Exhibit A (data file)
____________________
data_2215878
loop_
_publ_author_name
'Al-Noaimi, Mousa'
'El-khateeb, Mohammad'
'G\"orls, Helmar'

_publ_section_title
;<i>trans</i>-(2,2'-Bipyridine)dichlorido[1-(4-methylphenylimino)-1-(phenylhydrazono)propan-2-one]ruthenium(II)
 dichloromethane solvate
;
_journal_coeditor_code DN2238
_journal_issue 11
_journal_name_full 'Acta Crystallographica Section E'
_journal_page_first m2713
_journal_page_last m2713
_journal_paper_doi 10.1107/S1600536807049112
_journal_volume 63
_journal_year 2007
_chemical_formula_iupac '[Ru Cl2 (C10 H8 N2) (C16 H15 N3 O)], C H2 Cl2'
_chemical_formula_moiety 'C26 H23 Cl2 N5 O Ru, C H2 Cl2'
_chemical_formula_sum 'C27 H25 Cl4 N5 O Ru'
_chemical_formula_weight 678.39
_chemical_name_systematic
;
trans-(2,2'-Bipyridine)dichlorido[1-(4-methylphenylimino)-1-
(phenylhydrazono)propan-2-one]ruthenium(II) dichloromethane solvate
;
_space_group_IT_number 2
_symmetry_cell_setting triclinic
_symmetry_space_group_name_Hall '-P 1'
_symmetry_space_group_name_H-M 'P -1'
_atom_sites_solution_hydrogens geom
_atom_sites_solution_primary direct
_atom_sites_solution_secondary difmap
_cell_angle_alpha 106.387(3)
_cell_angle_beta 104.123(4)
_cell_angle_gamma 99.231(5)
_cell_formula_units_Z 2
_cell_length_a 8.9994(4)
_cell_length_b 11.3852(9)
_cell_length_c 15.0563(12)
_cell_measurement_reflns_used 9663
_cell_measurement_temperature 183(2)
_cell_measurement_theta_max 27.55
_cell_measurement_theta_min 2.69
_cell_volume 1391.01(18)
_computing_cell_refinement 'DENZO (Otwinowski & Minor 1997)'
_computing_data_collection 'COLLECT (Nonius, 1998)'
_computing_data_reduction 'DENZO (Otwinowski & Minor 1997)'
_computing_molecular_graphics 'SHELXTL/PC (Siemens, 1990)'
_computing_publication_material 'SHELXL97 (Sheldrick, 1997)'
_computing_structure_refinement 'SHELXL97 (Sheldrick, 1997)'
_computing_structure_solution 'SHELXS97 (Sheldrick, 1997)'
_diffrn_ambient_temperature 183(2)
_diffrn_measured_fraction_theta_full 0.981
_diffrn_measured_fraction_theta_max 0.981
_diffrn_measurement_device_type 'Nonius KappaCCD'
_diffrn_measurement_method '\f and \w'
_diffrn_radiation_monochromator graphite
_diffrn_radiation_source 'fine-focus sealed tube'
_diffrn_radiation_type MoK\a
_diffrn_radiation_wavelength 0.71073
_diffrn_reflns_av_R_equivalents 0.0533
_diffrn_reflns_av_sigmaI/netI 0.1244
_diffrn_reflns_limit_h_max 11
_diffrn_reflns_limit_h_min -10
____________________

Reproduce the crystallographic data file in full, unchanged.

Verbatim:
data_2215878
loop_
_publ_author_name
'Al-Noaimi, Mousa'
'El-khateeb, Mohammad'
'G\"orls, Helmar'

_publ_section_title
;<i>trans</i>-(2,2'-Bipyridine)dichlorido[1-(4-methylphenylimino)-1-(phenylhydrazono)propan-2-one]ruthenium(II)
 dichloromethane solvate
;
_journal_coeditor_code DN2238
_journal_issue 11
_journal_name_full 'Acta Crystallographica Section E'
_journal_page_first m2713
_journal_page_last m2713
_journal_paper_doi 10.1107/S1600536807049112
_journal_volume 63
_journal_year 2007
_chemical_formula_iupac '[Ru Cl2 (C10 H8 N2) (C16 H15 N3 O)], C H2 Cl2'
_chemical_formula_moiety 'C26 H23 Cl2 N5 O Ru, C H2 Cl2'
_chemical_formula_sum 'C27 H25 Cl4 N5 O Ru'
_chemical_formula_weight 678.39
_chemical_name_systematic
;
trans-(2,2'-Bipyridine)dichlorido[1-(4-methylphenylimino)-1-
(phenylhydrazono)propan-2-one]ruthenium(II) dichloromethane solvate
;
_space_group_IT_number 2
_symmetry_cell_setting triclinic
_symmetry_space_group_name_Hall '-P 1'
_symmetry_space_group_name_H-M 'P -1'
_atom_sites_solution_hydrogens geom
_atom_sites_solution_primary direct
_atom_sites_solution_secondary difmap
_cell_angle_alpha 106.387(3)
_cell_angle_beta 104.123(4)
_cell_angle_gamma 99.231(5)
_cell_formula_units_Z 2
_cell_length_a 8.9994(4)
_cell_length_b 11.3852(9)
_cell_length_c 15.0563(12)
_cell_measurement_reflns_used 9663
_cell_measurement_temperature 183(2)
_cell_measurement_theta_max 27.55
_cell_measurement_theta_min 2.69
_cell_volume 1391.01(18)
_computing_cell_refinement 'DENZO (Otwinowski & Minor 1997)'
_computing_data_collection 'COLLECT (Nonius, 1998)'
_computing_data_reduction 'DENZO (Otwinowski & Minor 1997)'
_computing_molecular_graphics 'SHELXTL/PC (Siemens, 1990)'
_computing_publication_material 'SHELXL97 (Sheldrick, 1997)'
_computing_structure_refinement 'SHELXL97 (Sheldrick, 1997)'
_computing_structure_solution 'SHELXS97 (Sheldrick, 1997)'
_diffrn_ambient_temperature 183(2)
_diffrn_measured_fraction_theta_full 0.981
_diffrn_measured_fraction_theta_max 0.981
_diffrn_measurement_device_type 'Nonius KappaCCD'
_diffrn_measurement_method '\f and \w'
_diffrn_radiation_monochromator graphite
_diffrn_radiation_source 'fine-focus sealed tube'
_diffrn_radiation_type MoK\a
_diffrn_radiation_wavelength 0.71073
_diffrn_reflns_av_R_equivalents 0.0533
_diffrn_reflns_av_sigmaI/netI 0.1244
_diffrn_reflns_limit_h_max 11
_diffrn_reflns_limit_h_min -10